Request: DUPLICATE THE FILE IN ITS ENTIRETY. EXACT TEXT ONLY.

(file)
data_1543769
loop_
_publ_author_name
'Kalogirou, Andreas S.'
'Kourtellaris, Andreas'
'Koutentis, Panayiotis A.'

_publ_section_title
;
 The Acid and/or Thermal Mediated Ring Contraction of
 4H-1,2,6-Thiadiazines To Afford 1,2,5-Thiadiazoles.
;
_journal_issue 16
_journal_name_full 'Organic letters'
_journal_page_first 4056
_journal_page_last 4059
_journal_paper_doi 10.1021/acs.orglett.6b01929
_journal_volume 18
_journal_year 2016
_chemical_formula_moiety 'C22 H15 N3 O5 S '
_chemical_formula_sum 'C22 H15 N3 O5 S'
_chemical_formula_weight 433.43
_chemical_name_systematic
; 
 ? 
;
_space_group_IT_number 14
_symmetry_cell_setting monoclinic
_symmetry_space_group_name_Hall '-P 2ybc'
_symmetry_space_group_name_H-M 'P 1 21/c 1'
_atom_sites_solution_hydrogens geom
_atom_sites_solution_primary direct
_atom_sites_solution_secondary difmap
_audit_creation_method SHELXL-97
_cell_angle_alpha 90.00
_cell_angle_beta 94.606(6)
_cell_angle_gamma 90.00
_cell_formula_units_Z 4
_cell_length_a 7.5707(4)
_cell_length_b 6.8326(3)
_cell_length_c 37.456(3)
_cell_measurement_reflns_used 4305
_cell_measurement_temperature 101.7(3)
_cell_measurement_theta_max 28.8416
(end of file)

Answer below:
data_1543769
loop_
_publ_author_name
'Kalogirou, Andreas S.'
'Kourtellaris, Andreas'
'Koutentis, Panayiotis A.'

_publ_section_title
;
 The Acid and/or Thermal Mediated Ring Contraction of
 4H-1,2,6-Thiadiazines To Afford 1,2,5-Thiadiazoles.
;
_journal_issue 16
_journal_name_full 'Organic letters'
_journal_page_first 4056
_journal_page_last 4059
_journal_paper_doi 10.1021/acs.orglett.6b01929
_journal_volume 18
_journal_year 2016
_chemical_formula_moiety 'C22 H15 N3 O5 S '
_chemical_formula_sum 'C22 H15 N3 O5 S'
_chemical_formula_weight 433.43
_chemical_name_systematic
; 
 ? 
;
_space_group_IT_number 14
_symmetry_cell_setting monoclinic
_symmetry_space_group_name_Hall '-P 2ybc'
_symmetry_space_group_name_H-M 'P 1 21/c 1'
_atom_sites_solution_hydrogens geom
_atom_sites_solution_primary direct
_atom_sites_solution_secondary difmap
_audit_creation_method SHELXL-97
_cell_angle_alpha 90.00
_cell_angle_beta 94.606(6)
_cell_angle_gamma 90.00
_cell_formula_units_Z 4
_cell_length_a 7.5707(4)
_cell_length_b 6.8326(3)
_cell_length_c 37.456(3)
_cell_measurement_reflns_used 4305
_cell_measurement_temperature 101.7(3)
_cell_measurement_theta_max 28.8416